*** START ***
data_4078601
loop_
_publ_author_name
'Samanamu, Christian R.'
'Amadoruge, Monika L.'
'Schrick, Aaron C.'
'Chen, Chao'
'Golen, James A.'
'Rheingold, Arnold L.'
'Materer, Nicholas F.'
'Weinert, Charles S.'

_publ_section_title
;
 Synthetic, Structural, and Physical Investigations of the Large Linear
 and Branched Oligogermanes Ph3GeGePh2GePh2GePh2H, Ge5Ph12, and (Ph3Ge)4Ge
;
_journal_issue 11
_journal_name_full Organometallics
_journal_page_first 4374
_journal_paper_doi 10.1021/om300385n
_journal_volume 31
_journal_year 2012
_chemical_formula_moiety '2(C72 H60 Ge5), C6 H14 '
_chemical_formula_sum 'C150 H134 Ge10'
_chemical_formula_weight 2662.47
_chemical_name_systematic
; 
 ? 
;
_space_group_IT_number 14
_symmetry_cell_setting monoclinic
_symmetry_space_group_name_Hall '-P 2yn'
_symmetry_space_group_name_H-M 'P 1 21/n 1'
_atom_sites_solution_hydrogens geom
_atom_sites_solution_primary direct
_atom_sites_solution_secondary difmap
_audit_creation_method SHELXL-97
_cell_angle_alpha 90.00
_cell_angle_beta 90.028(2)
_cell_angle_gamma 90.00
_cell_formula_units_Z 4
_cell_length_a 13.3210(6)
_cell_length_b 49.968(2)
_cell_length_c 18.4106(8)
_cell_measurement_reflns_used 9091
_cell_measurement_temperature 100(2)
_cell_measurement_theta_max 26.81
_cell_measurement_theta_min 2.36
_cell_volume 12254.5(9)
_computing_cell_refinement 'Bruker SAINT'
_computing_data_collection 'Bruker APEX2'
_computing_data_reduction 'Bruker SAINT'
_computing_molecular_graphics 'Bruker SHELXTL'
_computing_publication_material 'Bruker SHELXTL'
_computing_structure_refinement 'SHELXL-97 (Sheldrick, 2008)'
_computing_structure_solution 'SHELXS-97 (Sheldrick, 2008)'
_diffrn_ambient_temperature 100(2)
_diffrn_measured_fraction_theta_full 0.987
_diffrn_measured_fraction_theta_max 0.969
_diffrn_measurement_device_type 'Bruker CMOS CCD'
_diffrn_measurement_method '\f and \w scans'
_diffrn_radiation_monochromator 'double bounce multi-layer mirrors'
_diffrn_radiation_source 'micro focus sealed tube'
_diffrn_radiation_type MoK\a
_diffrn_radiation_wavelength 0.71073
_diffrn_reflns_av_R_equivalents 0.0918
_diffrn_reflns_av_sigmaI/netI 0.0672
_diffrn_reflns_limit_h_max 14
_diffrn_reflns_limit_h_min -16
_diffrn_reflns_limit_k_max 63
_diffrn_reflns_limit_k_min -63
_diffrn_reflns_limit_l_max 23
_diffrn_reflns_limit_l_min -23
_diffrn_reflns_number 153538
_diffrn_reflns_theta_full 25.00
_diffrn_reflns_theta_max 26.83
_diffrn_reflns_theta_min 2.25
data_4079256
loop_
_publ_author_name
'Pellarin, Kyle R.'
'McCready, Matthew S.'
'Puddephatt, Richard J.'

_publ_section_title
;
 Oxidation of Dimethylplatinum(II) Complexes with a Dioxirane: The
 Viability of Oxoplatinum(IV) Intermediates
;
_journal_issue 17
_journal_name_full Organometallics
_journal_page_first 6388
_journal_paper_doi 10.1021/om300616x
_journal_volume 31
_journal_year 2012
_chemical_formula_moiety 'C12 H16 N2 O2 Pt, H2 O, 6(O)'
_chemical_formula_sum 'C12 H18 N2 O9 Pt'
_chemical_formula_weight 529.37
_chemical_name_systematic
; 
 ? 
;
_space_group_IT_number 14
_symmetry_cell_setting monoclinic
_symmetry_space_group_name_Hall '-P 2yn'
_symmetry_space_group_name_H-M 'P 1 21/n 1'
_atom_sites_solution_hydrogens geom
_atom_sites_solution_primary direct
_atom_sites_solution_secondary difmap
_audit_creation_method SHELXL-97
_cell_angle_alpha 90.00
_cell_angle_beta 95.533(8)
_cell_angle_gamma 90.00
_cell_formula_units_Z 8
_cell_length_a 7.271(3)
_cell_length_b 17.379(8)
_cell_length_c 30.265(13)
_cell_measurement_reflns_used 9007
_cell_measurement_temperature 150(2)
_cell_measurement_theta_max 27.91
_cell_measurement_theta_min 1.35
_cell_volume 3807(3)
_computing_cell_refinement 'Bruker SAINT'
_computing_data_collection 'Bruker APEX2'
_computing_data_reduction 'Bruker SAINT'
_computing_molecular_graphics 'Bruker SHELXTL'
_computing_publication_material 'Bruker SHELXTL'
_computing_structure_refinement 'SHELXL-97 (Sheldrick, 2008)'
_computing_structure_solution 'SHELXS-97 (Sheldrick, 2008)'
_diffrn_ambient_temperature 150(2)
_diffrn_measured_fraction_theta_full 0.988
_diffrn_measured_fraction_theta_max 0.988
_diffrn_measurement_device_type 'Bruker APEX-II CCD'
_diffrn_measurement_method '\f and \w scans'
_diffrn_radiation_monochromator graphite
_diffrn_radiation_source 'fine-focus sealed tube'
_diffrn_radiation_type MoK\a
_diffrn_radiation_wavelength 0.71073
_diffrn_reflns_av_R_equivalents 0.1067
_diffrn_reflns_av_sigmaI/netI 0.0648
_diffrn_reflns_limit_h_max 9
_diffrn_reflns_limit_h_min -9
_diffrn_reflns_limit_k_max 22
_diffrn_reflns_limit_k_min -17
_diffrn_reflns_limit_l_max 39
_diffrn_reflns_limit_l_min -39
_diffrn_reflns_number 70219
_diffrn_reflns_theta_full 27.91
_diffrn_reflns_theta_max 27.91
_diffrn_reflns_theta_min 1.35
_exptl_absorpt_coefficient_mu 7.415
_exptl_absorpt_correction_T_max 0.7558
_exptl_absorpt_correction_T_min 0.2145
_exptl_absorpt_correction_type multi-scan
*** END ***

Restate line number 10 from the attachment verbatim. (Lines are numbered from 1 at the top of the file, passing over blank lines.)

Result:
'Materer, Nicholas F.'